- September 1, 2017: Vol. 10, Number 8

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The power of water: Successful renewable energy investment in small hydropower

by Gregory L. Morris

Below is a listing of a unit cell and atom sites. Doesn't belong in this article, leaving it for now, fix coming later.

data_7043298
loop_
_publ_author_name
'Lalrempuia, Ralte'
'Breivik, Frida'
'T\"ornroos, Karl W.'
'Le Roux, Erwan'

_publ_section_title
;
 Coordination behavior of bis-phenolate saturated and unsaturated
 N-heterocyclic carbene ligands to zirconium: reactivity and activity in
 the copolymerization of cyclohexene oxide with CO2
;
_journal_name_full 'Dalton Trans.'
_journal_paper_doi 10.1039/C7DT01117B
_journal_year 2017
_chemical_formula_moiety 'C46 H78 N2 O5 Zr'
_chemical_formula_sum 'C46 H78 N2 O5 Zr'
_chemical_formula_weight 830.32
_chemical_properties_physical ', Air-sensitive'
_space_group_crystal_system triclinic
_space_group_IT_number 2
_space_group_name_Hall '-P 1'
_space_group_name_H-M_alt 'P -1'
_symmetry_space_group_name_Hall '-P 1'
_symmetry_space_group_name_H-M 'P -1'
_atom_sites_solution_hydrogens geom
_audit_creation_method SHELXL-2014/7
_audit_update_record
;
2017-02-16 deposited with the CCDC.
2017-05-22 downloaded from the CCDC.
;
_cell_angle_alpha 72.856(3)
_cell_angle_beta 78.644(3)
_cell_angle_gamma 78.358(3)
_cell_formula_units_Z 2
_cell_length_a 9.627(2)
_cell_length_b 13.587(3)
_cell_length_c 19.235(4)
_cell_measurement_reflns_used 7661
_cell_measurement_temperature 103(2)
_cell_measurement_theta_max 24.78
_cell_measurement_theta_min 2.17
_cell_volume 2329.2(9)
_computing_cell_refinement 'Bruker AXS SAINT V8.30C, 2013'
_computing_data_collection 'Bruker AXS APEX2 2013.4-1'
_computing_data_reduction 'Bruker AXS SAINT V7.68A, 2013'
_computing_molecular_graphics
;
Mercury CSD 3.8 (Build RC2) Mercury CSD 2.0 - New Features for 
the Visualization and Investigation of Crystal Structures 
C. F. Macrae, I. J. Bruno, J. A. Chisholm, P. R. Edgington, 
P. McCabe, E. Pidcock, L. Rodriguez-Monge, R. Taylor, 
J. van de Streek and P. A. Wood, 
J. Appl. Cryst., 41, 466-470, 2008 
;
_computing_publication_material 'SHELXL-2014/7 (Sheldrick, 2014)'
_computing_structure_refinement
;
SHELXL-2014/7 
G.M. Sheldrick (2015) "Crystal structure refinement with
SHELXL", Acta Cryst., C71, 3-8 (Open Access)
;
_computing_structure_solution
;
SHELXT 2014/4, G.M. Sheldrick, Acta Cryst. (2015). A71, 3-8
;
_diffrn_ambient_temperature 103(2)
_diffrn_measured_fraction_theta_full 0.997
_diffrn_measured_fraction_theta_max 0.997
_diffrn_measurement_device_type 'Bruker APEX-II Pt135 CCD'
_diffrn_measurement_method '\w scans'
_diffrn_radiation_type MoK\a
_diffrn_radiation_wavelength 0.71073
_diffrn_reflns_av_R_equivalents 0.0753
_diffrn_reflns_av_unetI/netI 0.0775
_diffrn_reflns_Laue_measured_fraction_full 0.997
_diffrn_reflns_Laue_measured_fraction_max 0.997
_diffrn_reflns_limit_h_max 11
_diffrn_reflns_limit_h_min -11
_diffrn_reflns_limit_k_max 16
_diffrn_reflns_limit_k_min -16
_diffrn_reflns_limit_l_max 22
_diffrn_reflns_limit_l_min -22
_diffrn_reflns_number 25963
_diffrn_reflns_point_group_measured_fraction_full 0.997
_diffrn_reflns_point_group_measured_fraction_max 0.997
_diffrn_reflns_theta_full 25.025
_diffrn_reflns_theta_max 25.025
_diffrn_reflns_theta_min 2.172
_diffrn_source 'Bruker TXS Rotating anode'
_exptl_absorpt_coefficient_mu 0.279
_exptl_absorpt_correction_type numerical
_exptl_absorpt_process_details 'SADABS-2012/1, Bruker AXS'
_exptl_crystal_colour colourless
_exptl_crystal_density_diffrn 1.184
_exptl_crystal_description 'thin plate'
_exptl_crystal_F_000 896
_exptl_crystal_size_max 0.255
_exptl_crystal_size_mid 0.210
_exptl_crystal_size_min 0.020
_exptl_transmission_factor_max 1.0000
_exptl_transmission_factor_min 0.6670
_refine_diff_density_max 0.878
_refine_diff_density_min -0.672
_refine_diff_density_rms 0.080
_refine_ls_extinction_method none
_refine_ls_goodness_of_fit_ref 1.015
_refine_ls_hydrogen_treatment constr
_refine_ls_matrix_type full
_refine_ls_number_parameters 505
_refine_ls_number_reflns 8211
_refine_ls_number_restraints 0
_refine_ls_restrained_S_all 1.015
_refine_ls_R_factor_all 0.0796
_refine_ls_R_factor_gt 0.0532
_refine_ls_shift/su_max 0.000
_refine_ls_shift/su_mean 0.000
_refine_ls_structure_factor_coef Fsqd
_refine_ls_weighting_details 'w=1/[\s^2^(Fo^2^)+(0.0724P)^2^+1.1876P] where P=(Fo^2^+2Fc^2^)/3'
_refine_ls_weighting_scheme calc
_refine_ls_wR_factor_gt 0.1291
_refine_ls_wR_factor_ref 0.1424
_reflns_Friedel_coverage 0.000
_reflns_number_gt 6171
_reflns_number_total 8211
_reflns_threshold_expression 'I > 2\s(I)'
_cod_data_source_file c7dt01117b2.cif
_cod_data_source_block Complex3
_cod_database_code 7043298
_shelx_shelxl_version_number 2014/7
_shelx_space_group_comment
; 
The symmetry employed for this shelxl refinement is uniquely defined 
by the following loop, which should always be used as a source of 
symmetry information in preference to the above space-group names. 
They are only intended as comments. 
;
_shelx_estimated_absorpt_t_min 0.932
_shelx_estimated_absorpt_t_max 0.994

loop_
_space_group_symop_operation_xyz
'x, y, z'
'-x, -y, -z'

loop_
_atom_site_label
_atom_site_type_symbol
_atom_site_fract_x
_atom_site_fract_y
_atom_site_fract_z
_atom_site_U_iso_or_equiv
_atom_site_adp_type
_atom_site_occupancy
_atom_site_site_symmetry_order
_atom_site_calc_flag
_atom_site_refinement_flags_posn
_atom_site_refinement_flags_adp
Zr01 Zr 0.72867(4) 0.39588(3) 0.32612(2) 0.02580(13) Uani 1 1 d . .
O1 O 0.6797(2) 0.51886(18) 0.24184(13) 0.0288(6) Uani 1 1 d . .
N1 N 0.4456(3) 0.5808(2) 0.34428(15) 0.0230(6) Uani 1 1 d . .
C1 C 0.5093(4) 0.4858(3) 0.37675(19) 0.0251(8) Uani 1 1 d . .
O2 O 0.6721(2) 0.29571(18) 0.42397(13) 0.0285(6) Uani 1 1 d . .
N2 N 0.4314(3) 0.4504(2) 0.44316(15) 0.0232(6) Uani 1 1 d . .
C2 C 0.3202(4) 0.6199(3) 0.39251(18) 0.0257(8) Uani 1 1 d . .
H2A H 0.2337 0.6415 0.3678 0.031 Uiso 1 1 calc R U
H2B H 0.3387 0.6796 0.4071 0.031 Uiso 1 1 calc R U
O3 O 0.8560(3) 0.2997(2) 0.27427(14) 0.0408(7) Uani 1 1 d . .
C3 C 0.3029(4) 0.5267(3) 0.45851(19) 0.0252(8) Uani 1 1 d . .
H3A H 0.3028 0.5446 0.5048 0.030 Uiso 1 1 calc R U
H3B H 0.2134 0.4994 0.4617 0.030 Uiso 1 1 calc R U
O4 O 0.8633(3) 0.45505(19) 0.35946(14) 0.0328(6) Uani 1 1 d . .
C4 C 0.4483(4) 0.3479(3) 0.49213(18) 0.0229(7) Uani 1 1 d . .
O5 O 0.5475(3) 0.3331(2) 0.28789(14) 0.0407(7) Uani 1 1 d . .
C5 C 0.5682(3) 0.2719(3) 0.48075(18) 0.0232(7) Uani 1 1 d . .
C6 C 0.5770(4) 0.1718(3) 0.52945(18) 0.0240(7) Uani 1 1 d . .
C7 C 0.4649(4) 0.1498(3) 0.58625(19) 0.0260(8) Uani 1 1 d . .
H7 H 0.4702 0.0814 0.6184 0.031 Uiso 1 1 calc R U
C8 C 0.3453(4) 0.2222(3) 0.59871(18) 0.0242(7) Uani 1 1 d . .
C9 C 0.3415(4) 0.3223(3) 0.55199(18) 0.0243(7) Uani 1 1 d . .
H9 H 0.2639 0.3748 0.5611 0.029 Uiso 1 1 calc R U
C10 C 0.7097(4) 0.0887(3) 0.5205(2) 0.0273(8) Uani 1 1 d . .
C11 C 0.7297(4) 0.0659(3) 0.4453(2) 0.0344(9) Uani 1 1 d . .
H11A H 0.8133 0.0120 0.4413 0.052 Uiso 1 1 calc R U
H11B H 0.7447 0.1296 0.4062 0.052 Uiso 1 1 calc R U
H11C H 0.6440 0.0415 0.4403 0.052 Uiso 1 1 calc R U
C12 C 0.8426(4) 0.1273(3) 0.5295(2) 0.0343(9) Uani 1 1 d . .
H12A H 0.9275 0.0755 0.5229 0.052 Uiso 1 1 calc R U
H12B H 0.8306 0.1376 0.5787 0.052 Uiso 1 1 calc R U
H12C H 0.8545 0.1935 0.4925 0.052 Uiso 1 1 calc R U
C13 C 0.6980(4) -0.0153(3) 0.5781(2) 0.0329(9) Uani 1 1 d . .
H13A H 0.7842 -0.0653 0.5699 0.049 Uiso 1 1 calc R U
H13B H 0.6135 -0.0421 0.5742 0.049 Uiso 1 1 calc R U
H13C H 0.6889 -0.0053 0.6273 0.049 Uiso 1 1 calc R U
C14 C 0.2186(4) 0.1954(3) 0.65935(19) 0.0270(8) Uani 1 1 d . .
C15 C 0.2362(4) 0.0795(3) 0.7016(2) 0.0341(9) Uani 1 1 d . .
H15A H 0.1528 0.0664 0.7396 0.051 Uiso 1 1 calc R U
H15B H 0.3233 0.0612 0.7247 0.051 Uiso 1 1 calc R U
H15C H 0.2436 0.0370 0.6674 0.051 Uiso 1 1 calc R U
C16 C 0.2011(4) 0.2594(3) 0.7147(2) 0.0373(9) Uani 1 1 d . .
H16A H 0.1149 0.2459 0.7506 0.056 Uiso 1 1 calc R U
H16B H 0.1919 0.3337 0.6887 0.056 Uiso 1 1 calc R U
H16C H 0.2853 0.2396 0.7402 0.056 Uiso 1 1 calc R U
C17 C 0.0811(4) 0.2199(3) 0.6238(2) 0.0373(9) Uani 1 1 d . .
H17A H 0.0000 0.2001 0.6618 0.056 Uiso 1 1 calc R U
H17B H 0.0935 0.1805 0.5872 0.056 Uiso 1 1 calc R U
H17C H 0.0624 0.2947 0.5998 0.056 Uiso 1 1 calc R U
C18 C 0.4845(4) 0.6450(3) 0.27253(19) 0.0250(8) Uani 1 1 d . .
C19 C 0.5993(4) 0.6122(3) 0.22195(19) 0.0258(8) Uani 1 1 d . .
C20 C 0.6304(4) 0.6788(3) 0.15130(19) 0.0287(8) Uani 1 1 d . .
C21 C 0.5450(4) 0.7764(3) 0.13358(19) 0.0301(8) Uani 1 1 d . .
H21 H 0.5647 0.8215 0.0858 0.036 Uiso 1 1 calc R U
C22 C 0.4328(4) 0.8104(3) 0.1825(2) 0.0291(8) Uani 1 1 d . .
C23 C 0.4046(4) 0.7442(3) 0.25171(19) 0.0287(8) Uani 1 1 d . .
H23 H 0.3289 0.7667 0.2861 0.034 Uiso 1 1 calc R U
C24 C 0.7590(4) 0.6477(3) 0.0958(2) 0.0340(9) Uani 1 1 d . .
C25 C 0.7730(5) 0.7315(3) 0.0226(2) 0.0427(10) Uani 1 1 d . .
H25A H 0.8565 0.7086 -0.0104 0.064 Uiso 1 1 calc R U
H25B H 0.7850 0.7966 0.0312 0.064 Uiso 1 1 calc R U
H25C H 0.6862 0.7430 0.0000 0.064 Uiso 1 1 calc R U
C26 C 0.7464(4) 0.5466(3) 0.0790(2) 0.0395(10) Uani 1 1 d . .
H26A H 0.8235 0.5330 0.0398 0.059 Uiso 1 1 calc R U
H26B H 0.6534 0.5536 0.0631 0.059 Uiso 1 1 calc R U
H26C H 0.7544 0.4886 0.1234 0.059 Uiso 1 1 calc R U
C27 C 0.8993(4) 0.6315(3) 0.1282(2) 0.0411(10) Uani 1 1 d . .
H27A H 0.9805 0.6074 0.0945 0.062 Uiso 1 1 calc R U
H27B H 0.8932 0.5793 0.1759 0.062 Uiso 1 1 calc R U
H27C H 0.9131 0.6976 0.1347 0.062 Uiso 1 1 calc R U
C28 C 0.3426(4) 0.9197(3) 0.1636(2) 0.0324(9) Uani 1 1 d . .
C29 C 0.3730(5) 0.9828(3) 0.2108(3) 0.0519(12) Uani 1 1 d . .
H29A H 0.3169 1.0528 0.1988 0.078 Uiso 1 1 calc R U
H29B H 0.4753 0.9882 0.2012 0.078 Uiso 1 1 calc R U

Although wind and photovoltaics are today’s poster children for renewable energy, hydropower has been around for a much longer time and now boasts plants that have been operating reliably for over 100 years, some of them with original equipment. Run-of-river hydropower plants on streams with good hydrologic characteristics can achieve a plant capacity factor on the order of 70 percent, as opposed to values in the vicinity of 20 percent for solar. Thus, a 10 megawatt (MW) hydro plant can produce more energy than a 30 MW solar installation. Hydropower facilities are capital intensive with investment typically in the vicinity of $2 million/megawatt, but annual operating costs only run around 2 percent to 3 percent of capital cost. Despite hydro’s high initial cost, when evaluated based on capacity factor and annual energy production it falls at the low end of the energy cost spectrum. Hydropower is perhaps the closest thing there is to a perpetual cash cow; it is a highly attractiv

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